Still waiting for a call back from Lloyd Center security manager Mark Hanson on Saturday's pounding of a puppy protester—and we're not holding our breath—the Mercury has been doing some independent investigation into the center's security policies. The Lloyd Center is owned by Ohio-based Glimcher Realty Trust, and security there is provided by a GRT subsidiary, the Glimcher Properties Corporation, through one of its subsidiaries (yes, there are a lot of subsidiaries), Ohio Retail Security, LLC (ORS).

So: It turns out that security guards working for Ohio Retail Security, LLC, are expressly forbidden from using physical force to control problematic situations in the mall. Here's page 4 of the ORS operations manual, a copy of which was obtained by the Mercury today.
MANUAL: Forbids force...

Page 9 of the manual cautions mall security guards even further against using physical force:
MANUAL: Security Officer, not police officer...

Page 10 explicitly forbids detaining suspects or using force against them:
MANUAL: Says physical force is forbidden except when attacked...

Page 12, meanwhile, says that security officers breaking these policies may be held personally liable, and not be afforded legal defense by ORS:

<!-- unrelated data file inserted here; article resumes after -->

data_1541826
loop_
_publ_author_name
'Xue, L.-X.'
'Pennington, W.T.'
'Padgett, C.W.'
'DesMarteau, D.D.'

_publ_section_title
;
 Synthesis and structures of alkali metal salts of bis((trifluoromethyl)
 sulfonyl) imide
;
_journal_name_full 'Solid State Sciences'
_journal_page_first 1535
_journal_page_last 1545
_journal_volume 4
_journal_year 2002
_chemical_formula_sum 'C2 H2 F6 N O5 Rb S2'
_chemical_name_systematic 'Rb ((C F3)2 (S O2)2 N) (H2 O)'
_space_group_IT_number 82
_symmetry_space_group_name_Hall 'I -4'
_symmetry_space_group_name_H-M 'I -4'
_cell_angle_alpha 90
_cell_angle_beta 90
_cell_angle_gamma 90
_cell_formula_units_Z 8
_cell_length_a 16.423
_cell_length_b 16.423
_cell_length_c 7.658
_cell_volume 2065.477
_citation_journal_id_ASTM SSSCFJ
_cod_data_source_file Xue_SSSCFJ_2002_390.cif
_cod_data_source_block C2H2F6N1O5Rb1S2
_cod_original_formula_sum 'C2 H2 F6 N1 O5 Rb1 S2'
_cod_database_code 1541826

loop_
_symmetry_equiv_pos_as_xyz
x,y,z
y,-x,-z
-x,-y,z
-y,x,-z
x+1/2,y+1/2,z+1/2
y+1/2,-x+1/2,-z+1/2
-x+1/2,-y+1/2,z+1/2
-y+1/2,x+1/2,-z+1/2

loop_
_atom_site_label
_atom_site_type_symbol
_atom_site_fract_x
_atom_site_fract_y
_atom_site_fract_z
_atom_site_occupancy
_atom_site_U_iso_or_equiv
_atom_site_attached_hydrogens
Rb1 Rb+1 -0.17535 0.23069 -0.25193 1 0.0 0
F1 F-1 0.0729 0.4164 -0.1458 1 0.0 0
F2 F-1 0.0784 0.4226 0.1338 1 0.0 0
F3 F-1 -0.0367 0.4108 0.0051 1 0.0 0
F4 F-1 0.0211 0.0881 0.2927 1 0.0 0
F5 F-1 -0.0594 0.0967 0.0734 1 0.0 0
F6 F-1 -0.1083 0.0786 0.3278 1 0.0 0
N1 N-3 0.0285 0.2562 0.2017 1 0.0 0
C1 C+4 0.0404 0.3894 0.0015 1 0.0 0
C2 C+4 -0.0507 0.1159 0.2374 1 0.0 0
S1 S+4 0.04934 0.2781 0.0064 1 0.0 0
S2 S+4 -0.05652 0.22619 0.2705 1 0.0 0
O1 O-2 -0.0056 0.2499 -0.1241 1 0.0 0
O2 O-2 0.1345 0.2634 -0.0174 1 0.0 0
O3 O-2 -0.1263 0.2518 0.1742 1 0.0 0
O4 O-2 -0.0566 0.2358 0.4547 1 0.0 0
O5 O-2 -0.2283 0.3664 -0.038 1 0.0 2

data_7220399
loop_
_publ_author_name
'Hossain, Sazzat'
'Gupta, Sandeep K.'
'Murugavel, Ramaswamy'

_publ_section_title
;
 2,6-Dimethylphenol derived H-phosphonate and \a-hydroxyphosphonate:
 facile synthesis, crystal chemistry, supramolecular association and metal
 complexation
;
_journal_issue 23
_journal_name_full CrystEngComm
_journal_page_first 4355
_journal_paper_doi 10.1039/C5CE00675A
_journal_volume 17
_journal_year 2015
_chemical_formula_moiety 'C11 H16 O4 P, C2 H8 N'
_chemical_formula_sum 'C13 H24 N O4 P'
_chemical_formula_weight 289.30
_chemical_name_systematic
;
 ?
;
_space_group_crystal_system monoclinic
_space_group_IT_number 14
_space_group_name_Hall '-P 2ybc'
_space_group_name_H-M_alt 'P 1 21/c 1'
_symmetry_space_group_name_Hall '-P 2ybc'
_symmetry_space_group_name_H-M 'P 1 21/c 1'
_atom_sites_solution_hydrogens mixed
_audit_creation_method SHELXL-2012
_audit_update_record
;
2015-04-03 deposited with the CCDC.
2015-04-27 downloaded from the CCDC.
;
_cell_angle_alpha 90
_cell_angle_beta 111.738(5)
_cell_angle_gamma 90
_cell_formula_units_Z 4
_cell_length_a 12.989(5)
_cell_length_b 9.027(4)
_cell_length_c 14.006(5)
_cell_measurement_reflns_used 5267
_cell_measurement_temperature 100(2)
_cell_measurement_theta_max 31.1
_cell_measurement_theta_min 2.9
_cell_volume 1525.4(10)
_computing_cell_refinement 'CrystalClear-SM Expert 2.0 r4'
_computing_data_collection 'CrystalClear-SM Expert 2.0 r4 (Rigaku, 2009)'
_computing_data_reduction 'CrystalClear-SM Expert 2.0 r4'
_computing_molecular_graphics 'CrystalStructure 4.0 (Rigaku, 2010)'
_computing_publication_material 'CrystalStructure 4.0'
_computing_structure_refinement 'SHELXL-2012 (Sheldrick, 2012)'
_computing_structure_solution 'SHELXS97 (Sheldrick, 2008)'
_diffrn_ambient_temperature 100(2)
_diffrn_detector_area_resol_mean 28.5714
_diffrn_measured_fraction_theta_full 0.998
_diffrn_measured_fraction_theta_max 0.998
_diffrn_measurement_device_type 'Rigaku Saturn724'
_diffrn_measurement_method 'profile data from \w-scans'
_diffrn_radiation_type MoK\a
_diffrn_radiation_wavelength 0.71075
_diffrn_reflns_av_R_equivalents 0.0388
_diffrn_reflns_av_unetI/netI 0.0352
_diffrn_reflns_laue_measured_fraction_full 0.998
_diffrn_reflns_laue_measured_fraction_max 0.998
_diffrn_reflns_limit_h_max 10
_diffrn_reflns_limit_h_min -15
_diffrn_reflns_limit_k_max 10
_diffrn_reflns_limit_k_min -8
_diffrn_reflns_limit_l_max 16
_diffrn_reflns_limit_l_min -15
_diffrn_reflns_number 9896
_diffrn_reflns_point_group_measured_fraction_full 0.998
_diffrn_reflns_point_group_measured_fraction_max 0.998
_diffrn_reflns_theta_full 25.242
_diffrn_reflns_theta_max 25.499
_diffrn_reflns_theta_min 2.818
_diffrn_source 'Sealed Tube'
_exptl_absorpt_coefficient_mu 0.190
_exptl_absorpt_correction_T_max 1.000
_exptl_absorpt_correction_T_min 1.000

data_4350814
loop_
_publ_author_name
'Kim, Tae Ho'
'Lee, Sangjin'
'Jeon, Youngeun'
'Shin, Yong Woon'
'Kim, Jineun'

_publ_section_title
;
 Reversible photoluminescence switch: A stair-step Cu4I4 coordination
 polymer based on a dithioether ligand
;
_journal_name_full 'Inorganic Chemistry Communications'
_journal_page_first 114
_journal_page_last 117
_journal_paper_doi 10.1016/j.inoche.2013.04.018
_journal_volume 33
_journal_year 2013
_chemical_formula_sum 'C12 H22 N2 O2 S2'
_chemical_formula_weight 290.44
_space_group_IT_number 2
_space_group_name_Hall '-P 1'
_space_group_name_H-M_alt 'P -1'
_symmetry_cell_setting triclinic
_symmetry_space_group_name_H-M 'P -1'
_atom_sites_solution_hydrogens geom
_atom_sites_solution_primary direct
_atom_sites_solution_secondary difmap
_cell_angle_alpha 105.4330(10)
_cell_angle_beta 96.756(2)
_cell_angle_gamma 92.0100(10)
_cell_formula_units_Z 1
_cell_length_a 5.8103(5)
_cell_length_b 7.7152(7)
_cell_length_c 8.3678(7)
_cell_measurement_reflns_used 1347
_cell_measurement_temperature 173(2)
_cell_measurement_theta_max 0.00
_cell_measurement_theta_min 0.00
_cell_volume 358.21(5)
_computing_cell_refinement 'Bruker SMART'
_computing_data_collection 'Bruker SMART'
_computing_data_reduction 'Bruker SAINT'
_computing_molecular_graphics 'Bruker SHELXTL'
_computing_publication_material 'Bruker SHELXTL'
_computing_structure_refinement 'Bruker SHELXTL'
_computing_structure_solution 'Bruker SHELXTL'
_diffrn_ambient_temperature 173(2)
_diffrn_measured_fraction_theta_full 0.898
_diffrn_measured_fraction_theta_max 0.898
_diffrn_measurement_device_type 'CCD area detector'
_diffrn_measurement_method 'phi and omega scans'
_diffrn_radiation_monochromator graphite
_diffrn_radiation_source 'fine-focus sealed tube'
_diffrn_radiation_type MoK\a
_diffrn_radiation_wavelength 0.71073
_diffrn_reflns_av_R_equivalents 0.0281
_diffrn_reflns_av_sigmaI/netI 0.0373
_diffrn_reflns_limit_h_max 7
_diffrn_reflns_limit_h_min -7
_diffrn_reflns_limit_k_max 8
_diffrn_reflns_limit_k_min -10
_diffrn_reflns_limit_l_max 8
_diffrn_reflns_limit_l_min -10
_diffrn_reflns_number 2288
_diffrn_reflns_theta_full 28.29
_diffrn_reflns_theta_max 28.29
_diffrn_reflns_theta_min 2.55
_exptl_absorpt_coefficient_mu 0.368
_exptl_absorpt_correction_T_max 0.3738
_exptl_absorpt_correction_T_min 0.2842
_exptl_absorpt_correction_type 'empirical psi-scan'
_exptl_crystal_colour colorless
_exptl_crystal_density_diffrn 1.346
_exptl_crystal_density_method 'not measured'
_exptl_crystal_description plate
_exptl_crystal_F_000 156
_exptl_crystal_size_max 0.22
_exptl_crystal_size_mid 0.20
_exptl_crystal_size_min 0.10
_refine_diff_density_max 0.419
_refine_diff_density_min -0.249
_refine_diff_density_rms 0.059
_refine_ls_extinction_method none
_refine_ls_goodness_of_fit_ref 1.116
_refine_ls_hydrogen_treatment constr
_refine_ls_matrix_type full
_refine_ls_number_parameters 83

MANUAL: It's your fault, not ours...

The question is: Whether Lloyd Center security management has been encouraging a policy of "arresting" subjects over the last three years. Anecdotally, the Mercury is hearing that the Lloyd Center security staff have indeed been encouraged to "arrest" problem subjects at the mall since Hanson was bought in as security manager, in response to the mall developing a problem reputation. That means whatever policies and procedures are officially in place, it's possible that in practice, management was encouraging security guards to be more heavy-handed. In which case, liability may well fall on ORS. But as I mentioned, Lloyd Center Security Manager Mark Hanson is yet to return a call for comment. I've haphazardly scanned in the first 12 pages of the ORS operations manual after the jump, in case any attorneys/liability wonks are interested. In the context of the Youtube of what actually happened, it makes for pretty hilarious reading.